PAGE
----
Mitigating Carbon Deposits in Air Compressors 2003-01-3439
Carbon deposits in air compressors can build up and restrict the air delivery to vehicle brake systems. Field experience has shown that carbon deposits are excessive in some high stress applications. A study was conducted to understand the variables that affect carbon deposits, with the intent of identifying application changes that mitigate excessive build up.
Oil passing in air compressors is a normal byproduct of the piston, ring and bore lubrication process. The oil in the discharge air is oxidized to form carbon deposits if there is sufficient heat. For the purposes of this study, the compressor is modeled as a chemical reactor. The formation of carbon can be minimized by diminishing both oil passing and discharge air temperature, which contribute to oxidation and deposits.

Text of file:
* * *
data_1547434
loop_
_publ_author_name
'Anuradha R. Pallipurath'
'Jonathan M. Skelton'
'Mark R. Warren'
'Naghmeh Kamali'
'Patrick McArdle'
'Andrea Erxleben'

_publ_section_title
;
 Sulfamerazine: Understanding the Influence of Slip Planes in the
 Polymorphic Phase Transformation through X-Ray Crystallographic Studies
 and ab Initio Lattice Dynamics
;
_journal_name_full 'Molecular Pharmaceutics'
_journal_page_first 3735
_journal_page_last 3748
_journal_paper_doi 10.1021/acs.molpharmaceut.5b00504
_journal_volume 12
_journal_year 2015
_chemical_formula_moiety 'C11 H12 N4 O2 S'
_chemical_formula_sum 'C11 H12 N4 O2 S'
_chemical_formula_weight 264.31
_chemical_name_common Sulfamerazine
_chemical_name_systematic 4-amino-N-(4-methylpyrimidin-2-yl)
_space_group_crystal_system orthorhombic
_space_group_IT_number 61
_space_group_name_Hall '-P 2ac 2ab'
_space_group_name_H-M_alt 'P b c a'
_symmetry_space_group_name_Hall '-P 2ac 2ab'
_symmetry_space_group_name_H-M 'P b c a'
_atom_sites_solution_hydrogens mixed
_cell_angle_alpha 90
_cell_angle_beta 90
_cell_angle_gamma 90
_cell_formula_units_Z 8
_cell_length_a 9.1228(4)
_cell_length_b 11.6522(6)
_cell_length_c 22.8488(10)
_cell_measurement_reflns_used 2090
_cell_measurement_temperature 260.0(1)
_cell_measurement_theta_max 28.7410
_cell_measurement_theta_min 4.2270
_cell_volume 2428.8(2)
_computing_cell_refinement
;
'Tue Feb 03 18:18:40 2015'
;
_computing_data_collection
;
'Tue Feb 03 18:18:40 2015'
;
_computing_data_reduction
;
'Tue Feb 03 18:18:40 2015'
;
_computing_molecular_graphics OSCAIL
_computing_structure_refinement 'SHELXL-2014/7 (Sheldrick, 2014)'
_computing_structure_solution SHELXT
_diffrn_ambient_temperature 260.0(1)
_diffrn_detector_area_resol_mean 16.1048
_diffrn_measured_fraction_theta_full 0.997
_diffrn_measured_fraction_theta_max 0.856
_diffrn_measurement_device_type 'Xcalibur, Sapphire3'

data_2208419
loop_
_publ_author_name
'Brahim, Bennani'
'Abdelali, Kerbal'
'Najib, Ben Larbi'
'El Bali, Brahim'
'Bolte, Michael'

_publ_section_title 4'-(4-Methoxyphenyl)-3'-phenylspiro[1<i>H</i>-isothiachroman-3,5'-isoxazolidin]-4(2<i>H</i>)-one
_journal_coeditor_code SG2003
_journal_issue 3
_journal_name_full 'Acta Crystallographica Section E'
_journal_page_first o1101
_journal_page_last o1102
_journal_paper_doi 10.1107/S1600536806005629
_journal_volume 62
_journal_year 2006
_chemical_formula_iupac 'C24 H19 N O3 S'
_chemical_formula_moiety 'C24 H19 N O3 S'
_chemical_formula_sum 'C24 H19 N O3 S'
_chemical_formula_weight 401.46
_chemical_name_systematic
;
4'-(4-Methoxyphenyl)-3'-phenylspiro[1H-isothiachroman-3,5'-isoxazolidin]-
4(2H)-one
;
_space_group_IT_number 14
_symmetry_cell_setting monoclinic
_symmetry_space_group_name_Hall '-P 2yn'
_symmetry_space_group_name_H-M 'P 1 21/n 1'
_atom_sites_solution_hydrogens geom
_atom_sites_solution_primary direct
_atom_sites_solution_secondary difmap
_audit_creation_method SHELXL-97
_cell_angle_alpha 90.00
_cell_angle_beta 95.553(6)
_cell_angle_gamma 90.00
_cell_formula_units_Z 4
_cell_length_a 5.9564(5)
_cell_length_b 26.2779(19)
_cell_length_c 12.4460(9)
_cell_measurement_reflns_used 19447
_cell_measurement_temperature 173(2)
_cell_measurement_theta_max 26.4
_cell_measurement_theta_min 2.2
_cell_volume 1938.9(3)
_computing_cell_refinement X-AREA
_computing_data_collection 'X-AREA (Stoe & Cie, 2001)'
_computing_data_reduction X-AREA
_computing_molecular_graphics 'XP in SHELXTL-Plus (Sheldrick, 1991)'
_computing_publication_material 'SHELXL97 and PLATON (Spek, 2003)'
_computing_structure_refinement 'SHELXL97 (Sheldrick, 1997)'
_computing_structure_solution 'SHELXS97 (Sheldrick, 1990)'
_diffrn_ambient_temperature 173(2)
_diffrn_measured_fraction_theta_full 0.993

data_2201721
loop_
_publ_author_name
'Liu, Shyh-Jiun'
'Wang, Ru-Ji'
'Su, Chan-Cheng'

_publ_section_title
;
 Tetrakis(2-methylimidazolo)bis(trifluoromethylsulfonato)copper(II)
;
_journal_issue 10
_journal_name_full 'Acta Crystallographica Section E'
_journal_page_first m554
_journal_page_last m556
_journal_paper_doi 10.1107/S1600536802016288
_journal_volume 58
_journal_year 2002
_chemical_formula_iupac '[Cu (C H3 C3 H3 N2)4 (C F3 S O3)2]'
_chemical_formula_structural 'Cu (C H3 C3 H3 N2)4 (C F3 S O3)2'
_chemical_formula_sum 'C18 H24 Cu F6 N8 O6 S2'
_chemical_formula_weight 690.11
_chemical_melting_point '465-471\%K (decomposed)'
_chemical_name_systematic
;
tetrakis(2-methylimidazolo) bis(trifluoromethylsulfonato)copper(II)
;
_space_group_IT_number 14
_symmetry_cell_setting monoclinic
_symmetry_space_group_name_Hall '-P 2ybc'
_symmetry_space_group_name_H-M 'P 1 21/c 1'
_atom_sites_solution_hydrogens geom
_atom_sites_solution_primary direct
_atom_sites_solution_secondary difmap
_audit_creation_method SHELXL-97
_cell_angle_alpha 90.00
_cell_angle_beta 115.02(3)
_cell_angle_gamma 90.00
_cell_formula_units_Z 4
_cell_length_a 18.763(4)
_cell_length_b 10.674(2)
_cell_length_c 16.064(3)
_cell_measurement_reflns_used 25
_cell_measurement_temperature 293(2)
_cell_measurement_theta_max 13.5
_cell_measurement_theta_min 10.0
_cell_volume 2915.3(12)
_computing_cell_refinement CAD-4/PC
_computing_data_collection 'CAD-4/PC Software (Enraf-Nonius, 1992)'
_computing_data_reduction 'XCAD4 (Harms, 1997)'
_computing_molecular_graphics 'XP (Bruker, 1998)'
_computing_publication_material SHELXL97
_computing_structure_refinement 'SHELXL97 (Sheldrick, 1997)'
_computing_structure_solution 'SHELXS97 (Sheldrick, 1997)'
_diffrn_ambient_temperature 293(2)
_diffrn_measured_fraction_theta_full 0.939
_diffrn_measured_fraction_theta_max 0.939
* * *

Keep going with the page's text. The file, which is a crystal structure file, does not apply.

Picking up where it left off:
Lab data demonstrates that inlet pressure and rotational speed have the largest impact on carbon, while inlet air humidity, oil composition, and coolant flow (above zero) have minimal impact. Field data demonstrates that turbo charging the compressor inlet reduces duty cycle, and lowering the brake system pressure reduces discharge temperature, thereby minimizing the contributing factors to carbon formation.